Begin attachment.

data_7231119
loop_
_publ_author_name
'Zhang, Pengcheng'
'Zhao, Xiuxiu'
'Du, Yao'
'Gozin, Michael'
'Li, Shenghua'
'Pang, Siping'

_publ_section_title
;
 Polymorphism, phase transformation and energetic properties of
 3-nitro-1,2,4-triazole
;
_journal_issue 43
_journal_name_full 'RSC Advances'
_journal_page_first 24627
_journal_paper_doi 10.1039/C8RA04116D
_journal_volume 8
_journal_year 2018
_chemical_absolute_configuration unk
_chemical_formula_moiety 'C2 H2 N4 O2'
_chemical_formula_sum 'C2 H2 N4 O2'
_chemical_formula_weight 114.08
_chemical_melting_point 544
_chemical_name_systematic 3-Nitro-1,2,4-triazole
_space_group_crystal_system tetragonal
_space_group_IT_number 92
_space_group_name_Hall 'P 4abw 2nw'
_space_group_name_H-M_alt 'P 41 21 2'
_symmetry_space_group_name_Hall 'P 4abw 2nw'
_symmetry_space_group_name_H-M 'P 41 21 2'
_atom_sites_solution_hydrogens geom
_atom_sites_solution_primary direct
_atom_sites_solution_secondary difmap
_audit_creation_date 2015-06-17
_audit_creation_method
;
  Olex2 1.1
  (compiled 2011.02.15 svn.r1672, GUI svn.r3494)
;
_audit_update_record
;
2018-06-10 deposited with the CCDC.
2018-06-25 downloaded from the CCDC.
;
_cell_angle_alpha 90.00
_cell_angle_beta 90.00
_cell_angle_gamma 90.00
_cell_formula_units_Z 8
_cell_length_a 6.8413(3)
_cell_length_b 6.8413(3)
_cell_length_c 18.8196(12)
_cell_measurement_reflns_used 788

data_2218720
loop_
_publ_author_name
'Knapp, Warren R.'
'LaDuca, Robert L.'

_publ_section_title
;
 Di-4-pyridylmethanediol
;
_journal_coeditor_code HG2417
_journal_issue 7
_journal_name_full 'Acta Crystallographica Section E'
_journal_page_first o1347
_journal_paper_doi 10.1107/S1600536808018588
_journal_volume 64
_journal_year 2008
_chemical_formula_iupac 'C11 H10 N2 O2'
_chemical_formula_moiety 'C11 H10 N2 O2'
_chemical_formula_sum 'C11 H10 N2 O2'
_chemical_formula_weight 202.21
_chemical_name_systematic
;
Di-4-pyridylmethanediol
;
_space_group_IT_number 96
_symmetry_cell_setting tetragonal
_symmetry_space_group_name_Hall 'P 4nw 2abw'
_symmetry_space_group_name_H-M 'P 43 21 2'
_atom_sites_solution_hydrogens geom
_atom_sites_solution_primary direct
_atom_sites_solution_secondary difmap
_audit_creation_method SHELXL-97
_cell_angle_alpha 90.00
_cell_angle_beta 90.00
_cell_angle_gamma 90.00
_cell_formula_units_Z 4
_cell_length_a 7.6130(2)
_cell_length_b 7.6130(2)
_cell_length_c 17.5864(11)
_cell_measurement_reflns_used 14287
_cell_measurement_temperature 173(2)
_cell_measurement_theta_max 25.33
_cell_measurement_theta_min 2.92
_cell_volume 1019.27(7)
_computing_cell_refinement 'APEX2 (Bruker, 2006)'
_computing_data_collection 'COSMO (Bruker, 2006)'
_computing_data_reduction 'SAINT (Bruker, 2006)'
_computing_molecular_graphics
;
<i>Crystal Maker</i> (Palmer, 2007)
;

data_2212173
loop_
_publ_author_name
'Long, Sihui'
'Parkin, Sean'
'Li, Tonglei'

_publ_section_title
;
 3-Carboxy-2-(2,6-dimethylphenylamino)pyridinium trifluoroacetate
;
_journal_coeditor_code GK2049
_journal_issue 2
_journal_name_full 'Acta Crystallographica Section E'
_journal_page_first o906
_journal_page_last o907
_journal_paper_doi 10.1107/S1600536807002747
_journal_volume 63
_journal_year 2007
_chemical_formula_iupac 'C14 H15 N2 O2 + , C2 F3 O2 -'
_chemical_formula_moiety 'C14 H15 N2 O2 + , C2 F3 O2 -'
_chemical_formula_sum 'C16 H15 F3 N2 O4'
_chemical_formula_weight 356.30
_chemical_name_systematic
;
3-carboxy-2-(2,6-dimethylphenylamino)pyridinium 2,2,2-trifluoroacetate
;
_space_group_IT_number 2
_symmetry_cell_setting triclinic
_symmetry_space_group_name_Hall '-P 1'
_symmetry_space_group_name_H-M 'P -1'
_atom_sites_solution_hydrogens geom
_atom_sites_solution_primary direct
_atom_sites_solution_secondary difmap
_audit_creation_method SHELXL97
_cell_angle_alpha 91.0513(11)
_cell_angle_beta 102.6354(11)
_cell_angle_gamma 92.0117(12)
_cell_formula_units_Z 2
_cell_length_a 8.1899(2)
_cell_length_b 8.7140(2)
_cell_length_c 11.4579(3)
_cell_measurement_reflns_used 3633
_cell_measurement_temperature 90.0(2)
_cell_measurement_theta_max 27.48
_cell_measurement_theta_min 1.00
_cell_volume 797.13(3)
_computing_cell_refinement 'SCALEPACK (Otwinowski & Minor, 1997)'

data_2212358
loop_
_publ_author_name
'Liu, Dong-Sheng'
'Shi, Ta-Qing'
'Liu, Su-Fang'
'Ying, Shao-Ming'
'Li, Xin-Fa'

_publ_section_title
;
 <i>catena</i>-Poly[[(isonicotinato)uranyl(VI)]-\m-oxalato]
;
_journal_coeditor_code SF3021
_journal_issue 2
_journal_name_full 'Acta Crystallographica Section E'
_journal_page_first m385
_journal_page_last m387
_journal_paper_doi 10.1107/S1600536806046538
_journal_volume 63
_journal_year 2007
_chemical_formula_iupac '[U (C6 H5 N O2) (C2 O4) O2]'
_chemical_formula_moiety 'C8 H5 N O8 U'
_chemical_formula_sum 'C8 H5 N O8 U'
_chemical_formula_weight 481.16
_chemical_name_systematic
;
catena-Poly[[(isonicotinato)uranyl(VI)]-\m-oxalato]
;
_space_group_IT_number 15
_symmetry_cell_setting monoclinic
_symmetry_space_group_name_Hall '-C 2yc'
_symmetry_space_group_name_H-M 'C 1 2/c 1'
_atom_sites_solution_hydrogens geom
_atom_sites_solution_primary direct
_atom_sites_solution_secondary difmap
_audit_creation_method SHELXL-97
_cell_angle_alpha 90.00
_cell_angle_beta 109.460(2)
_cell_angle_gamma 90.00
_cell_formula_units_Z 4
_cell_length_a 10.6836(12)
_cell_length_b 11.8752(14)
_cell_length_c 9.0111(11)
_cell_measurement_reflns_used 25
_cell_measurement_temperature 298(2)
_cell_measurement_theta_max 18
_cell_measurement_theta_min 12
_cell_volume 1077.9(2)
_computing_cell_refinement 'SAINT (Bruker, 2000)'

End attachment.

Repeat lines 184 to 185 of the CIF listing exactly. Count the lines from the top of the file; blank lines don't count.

_symmetry_space_group_name_H-M 'C 1 2/c 1'
_atom_sites_solution_hydrogens geom